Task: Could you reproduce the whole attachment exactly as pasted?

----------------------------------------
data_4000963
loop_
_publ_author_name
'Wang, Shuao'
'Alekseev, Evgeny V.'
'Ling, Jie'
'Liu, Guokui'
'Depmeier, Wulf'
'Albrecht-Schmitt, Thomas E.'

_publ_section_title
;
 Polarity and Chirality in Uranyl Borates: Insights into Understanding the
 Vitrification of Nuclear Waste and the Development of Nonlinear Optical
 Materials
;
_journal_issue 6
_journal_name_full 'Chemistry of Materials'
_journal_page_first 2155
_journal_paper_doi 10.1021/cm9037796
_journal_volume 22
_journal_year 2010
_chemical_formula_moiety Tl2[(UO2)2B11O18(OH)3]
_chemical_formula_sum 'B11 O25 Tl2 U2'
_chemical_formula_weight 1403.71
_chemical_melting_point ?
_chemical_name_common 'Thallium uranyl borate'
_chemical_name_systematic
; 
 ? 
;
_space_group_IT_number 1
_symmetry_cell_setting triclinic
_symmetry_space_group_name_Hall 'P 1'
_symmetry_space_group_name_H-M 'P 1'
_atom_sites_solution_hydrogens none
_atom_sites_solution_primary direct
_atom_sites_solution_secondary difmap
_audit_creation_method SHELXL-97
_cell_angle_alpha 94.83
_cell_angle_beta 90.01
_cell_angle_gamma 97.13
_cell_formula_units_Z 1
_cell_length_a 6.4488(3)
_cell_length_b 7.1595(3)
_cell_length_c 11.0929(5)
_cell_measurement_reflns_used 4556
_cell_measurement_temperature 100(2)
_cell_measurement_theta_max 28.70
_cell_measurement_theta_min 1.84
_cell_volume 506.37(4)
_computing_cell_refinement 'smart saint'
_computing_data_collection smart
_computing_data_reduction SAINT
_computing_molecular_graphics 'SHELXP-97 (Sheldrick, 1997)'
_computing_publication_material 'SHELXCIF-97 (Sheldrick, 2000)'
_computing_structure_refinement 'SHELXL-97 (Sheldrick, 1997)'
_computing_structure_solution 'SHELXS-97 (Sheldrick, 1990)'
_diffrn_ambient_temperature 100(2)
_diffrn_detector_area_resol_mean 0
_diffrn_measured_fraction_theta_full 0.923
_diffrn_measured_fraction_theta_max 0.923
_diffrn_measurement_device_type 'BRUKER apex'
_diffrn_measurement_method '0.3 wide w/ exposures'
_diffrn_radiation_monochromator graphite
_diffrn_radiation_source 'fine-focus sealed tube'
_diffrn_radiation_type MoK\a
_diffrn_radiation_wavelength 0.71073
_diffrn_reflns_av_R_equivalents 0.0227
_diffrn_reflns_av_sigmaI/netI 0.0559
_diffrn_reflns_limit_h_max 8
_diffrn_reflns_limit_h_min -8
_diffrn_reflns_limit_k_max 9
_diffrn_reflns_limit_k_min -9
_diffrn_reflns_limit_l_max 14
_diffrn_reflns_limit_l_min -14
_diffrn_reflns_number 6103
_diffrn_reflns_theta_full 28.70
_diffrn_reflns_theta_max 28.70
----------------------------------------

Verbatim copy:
data_4000963
loop_
_publ_author_name
'Wang, Shuao'
'Alekseev, Evgeny V.'
'Ling, Jie'
'Liu, Guokui'
'Depmeier, Wulf'
'Albrecht-Schmitt, Thomas E.'

_publ_section_title
;
 Polarity and Chirality in Uranyl Borates: Insights into Understanding the
 Vitrification of Nuclear Waste and the Development of Nonlinear Optical
 Materials
;
_journal_issue 6
_journal_name_full 'Chemistry of Materials'
_journal_page_first 2155
_journal_paper_doi 10.1021/cm9037796
_journal_volume 22
_journal_year 2010
_chemical_formula_moiety Tl2[(UO2)2B11O18(OH)3]
_chemical_formula_sum 'B11 O25 Tl2 U2'
_chemical_formula_weight 1403.71
_chemical_melting_point ?
_chemical_name_common 'Thallium uranyl borate'
_chemical_name_systematic
; 
 ? 
;
_space_group_IT_number 1
_symmetry_cell_setting triclinic
_symmetry_space_group_name_Hall 'P 1'
_symmetry_space_group_name_H-M 'P 1'
_atom_sites_solution_hydrogens none
_atom_sites_solution_primary direct
_atom_sites_solution_secondary difmap
_audit_creation_method SHELXL-97
_cell_angle_alpha 94.83
_cell_angle_beta 90.01
_cell_angle_gamma 97.13
_cell_formula_units_Z 1
_cell_length_a 6.4488(3)
_cell_length_b 7.1595(3)
_cell_length_c 11.0929(5)
_cell_measurement_reflns_used 4556
_cell_measurement_temperature 100(2)
_cell_measurement_theta_max 28.70
_cell_measurement_theta_min 1.84
_cell_volume 506.37(4)
_computing_cell_refinement 'smart saint'
_computing_data_collection smart
_computing_data_reduction SAINT
_computing_molecular_graphics 'SHELXP-97 (Sheldrick, 1997)'
_computing_publication_material 'SHELXCIF-97 (Sheldrick, 2000)'
_computing_structure_refinement 'SHELXL-97 (Sheldrick, 1997)'
_computing_structure_solution 'SHELXS-97 (Sheldrick, 1990)'
_diffrn_ambient_temperature 100(2)
_diffrn_detector_area_resol_mean 0
_diffrn_measured_fraction_theta_full 0.923
_diffrn_measured_fraction_theta_max 0.923
_diffrn_measurement_device_type 'BRUKER apex'
_diffrn_measurement_method '0.3 wide w/ exposures'
_diffrn_radiation_monochromator graphite
_diffrn_radiation_source 'fine-focus sealed tube'
_diffrn_radiation_type MoK\a
_diffrn_radiation_wavelength 0.71073
_diffrn_reflns_av_R_equivalents 0.0227
_diffrn_reflns_av_sigmaI/netI 0.0559
_diffrn_reflns_limit_h_max 8
_diffrn_reflns_limit_h_min -8
_diffrn_reflns_limit_k_max 9
_diffrn_reflns_limit_k_min -9
_diffrn_reflns_limit_l_max 14
_diffrn_reflns_limit_l_min -14
_diffrn_reflns_number 6103
_diffrn_reflns_theta_full 28.70
_diffrn_reflns_theta_max 28.70